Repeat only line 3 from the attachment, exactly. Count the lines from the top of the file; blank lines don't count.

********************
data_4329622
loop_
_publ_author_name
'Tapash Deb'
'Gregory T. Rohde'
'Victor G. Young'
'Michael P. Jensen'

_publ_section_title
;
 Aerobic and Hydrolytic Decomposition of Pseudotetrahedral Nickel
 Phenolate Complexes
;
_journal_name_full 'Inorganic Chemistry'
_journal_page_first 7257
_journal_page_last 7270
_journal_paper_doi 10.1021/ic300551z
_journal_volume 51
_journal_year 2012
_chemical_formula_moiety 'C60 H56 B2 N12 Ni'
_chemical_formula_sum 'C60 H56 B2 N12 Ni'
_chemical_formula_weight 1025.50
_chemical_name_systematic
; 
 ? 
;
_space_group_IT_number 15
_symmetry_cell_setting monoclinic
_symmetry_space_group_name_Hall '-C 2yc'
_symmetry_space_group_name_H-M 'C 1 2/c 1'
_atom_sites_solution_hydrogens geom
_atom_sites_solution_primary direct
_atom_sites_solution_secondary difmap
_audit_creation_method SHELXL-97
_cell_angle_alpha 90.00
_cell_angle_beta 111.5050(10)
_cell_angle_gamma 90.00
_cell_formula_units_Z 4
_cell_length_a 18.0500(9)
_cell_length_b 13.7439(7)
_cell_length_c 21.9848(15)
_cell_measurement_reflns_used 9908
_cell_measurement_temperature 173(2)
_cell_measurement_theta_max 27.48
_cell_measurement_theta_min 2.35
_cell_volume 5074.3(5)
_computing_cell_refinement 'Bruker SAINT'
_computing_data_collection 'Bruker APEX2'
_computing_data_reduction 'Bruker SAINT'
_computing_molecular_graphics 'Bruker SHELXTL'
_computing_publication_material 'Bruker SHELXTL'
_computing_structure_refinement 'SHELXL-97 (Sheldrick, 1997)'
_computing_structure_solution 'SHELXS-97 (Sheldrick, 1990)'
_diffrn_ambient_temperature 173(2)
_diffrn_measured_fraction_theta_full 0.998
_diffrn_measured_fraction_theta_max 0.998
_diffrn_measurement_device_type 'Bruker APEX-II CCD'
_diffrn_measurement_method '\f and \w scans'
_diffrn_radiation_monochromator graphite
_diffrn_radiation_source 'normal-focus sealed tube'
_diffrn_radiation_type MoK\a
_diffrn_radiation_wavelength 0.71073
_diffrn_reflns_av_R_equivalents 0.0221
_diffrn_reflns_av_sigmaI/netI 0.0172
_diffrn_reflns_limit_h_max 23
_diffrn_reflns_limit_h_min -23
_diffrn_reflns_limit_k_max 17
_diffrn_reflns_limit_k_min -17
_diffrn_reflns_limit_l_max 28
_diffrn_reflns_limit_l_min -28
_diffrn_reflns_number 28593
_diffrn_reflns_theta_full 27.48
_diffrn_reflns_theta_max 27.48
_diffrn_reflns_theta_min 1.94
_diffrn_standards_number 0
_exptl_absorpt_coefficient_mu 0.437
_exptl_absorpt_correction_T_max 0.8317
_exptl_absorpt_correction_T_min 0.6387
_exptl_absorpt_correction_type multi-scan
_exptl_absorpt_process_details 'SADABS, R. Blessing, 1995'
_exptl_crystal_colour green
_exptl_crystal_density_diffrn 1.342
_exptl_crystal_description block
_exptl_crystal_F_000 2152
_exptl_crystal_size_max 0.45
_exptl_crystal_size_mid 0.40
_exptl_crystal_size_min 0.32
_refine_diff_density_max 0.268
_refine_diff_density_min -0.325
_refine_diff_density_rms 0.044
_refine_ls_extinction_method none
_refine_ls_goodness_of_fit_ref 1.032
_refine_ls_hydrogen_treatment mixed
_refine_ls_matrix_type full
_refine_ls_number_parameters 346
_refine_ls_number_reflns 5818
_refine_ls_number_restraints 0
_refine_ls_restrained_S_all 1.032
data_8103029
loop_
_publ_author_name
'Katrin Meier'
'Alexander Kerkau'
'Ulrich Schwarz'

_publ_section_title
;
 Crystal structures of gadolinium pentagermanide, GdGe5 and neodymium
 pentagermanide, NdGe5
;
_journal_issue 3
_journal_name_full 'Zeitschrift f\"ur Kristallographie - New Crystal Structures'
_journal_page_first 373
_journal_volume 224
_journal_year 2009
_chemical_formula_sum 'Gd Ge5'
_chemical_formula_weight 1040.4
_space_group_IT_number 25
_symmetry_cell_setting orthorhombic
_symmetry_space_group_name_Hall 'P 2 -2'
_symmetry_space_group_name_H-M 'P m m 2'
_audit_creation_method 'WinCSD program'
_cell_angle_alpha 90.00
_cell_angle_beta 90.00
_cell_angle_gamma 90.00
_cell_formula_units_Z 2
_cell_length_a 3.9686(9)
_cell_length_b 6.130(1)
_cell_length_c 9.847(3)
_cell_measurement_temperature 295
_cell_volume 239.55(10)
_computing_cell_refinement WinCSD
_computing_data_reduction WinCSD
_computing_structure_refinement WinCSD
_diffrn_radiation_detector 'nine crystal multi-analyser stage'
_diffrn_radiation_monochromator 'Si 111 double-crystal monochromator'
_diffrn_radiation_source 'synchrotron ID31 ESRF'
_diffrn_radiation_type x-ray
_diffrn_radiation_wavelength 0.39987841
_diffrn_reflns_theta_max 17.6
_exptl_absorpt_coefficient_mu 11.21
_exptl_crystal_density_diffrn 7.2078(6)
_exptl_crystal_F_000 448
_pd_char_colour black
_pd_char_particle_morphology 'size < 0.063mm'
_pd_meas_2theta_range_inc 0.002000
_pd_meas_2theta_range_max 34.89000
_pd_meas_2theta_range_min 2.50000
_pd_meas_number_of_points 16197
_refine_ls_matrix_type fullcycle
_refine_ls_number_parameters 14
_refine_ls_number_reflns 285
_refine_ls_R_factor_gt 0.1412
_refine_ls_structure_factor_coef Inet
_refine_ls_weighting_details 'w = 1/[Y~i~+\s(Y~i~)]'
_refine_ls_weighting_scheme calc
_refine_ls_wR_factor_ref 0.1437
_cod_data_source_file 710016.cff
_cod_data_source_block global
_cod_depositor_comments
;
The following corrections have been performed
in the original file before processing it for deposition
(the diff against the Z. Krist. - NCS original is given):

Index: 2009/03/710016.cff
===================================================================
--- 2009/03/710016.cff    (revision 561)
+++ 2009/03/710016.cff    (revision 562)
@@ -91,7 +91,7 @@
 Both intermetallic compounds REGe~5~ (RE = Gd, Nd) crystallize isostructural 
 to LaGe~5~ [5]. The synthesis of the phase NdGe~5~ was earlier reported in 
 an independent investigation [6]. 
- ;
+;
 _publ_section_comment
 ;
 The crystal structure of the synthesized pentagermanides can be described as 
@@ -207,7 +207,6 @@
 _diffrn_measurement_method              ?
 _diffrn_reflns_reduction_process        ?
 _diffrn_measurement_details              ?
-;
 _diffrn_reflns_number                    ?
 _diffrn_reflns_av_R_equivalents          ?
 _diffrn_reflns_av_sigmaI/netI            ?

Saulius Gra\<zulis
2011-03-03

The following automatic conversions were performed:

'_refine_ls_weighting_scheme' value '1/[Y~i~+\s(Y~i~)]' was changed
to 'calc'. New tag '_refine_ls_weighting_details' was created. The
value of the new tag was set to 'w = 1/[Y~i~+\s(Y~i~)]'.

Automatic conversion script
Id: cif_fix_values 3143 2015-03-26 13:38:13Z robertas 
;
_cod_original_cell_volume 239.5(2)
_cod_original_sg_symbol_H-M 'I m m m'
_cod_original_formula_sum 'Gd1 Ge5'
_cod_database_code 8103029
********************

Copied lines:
_publ_author_name